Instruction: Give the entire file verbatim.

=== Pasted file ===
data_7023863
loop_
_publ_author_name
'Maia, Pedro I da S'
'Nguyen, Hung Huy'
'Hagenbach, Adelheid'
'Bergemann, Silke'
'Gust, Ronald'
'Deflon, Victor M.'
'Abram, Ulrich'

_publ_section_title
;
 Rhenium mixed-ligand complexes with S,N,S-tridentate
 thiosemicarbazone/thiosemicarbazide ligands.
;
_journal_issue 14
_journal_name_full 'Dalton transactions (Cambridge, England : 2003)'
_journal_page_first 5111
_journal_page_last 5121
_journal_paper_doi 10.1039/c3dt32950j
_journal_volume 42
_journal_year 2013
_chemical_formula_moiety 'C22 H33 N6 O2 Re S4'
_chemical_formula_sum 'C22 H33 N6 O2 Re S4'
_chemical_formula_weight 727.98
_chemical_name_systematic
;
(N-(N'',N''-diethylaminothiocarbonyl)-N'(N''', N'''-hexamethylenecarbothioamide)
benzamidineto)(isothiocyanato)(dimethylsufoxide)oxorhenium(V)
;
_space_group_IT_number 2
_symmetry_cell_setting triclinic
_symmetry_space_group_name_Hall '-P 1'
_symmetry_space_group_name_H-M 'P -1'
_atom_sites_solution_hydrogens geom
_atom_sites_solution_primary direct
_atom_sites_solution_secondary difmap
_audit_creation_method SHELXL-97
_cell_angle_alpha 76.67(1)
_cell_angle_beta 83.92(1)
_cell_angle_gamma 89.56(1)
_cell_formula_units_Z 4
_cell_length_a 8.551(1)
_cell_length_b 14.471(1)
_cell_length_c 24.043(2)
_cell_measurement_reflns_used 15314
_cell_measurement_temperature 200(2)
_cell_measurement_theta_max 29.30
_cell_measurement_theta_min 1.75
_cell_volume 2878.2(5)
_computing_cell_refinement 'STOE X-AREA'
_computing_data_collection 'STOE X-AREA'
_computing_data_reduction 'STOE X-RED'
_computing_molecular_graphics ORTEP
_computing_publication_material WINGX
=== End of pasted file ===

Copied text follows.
data_7023863
loop_
_publ_author_name
'Maia, Pedro I da S'
'Nguyen, Hung Huy'
'Hagenbach, Adelheid'
'Bergemann, Silke'
'Gust, Ronald'
'Deflon, Victor M.'
'Abram, Ulrich'

_publ_section_title
;
 Rhenium mixed-ligand complexes with S,N,S-tridentate
 thiosemicarbazone/thiosemicarbazide ligands.
;
_journal_issue 14
_journal_name_full 'Dalton transactions (Cambridge, England : 2003)'
_journal_page_first 5111
_journal_page_last 5121
_journal_paper_doi 10.1039/c3dt32950j
_journal_volume 42
_journal_year 2013
_chemical_formula_moiety 'C22 H33 N6 O2 Re S4'
_chemical_formula_sum 'C22 H33 N6 O2 Re S4'
_chemical_formula_weight 727.98
_chemical_name_systematic
;
(N-(N'',N''-diethylaminothiocarbonyl)-N'(N''', N'''-hexamethylenecarbothioamide)
benzamidineto)(isothiocyanato)(dimethylsufoxide)oxorhenium(V)
;
_space_group_IT_number 2
_symmetry_cell_setting triclinic
_symmetry_space_group_name_Hall '-P 1'
_symmetry_space_group_name_H-M 'P -1'
_atom_sites_solution_hydrogens geom
_atom_sites_solution_primary direct
_atom_sites_solution_secondary difmap
_audit_creation_method SHELXL-97
_cell_angle_alpha 76.67(1)
_cell_angle_beta 83.92(1)
_cell_angle_gamma 89.56(1)
_cell_formula_units_Z 4
_cell_length_a 8.551(1)
_cell_length_b 14.471(1)
_cell_length_c 24.043(2)
_cell_measurement_reflns_used 15314
_cell_measurement_temperature 200(2)
_cell_measurement_theta_max 29.30
_cell_measurement_theta_min 1.75
_cell_volume 2878.2(5)
_computing_cell_refinement 'STOE X-AREA'
_computing_data_collection 'STOE X-AREA'
_computing_data_reduction 'STOE X-RED'
_computing_molecular_graphics ORTEP
_computing_publication_material WINGX